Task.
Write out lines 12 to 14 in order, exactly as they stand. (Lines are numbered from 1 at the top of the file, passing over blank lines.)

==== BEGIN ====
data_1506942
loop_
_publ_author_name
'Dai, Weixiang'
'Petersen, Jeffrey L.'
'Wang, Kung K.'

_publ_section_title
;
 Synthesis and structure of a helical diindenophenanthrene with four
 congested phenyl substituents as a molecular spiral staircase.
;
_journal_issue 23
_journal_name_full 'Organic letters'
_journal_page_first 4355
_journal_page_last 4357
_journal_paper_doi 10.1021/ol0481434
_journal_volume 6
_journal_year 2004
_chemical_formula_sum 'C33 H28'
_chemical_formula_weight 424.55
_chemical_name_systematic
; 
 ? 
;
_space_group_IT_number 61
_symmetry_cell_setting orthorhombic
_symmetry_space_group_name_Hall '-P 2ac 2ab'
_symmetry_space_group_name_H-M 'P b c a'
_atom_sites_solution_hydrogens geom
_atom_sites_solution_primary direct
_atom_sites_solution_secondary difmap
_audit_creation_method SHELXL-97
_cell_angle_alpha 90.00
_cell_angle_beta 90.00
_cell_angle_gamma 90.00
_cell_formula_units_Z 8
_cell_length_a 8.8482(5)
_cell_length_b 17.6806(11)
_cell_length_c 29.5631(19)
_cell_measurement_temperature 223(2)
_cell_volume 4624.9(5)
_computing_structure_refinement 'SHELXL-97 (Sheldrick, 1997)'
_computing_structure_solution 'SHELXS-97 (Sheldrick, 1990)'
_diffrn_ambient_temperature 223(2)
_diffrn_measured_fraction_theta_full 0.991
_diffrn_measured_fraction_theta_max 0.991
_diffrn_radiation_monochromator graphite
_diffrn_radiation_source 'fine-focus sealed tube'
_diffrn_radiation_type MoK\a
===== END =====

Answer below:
_journal_issue 23
_journal_name_full 'Organic letters'
_journal_page_first 4355